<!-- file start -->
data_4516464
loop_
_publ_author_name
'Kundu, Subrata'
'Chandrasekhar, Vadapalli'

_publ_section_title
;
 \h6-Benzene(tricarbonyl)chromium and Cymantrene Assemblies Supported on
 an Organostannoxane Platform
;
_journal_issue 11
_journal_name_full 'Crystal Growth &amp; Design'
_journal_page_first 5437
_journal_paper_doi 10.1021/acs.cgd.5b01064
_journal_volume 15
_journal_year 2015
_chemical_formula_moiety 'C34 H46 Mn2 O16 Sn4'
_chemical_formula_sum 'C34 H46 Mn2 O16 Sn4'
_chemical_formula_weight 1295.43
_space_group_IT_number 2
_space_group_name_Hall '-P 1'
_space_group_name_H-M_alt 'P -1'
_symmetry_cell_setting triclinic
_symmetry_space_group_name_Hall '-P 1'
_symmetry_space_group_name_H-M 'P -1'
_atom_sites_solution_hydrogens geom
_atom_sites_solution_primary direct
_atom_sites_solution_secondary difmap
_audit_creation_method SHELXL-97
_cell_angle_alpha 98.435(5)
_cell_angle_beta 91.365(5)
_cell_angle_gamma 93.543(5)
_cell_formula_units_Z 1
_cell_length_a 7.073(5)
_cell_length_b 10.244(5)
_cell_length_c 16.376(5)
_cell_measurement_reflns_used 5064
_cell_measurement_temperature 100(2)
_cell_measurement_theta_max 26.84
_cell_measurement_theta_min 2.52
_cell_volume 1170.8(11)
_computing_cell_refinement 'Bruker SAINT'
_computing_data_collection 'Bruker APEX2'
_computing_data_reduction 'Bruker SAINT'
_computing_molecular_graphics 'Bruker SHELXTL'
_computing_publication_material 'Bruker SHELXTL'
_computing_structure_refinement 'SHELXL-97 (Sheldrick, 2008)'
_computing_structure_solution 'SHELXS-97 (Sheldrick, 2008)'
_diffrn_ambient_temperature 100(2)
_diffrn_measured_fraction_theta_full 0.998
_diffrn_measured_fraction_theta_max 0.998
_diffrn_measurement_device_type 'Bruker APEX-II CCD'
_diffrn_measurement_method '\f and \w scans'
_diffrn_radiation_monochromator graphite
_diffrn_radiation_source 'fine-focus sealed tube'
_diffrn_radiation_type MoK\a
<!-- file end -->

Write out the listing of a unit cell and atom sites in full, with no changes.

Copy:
data_4516464
loop_
_publ_author_name
'Kundu, Subrata'
'Chandrasekhar, Vadapalli'

_publ_section_title
;
 \h6-Benzene(tricarbonyl)chromium and Cymantrene Assemblies Supported on
 an Organostannoxane Platform
;
_journal_issue 11
_journal_name_full 'Crystal Growth &amp; Design'
_journal_page_first 5437
_journal_paper_doi 10.1021/acs.cgd.5b01064
_journal_volume 15
_journal_year 2015
_chemical_formula_moiety 'C34 H46 Mn2 O16 Sn4'
_chemical_formula_sum 'C34 H46 Mn2 O16 Sn4'
_chemical_formula_weight 1295.43
_space_group_IT_number 2
_space_group_name_Hall '-P 1'
_space_group_name_H-M_alt 'P -1'
_symmetry_cell_setting triclinic
_symmetry_space_group_name_Hall '-P 1'
_symmetry_space_group_name_H-M 'P -1'
_atom_sites_solution_hydrogens geom
_atom_sites_solution_primary direct
_atom_sites_solution_secondary difmap
_audit_creation_method SHELXL-97
_cell_angle_alpha 98.435(5)
_cell_angle_beta 91.365(5)
_cell_angle_gamma 93.543(5)
_cell_formula_units_Z 1
_cell_length_a 7.073(5)
_cell_length_b 10.244(5)
_cell_length_c 16.376(5)
_cell_measurement_reflns_used 5064
_cell_measurement_temperature 100(2)
_cell_measurement_theta_max 26.84
_cell_measurement_theta_min 2.52
_cell_volume 1170.8(11)
_computing_cell_refinement 'Bruker SAINT'
_computing_data_collection 'Bruker APEX2'
_computing_data_reduction 'Bruker SAINT'
_computing_molecular_graphics 'Bruker SHELXTL'
_computing_publication_material 'Bruker SHELXTL'
_computing_structure_refinement 'SHELXL-97 (Sheldrick, 2008)'
_computing_structure_solution 'SHELXS-97 (Sheldrick, 2008)'
_diffrn_ambient_temperature 100(2)
_diffrn_measured_fraction_theta_full 0.998
_diffrn_measured_fraction_theta_max 0.998
_diffrn_measurement_device_type 'Bruker APEX-II CCD'
_diffrn_measurement_method '\f and \w scans'
_diffrn_radiation_monochromator graphite
_diffrn_radiation_source 'fine-focus sealed tube'
_diffrn_radiation_type MoK\a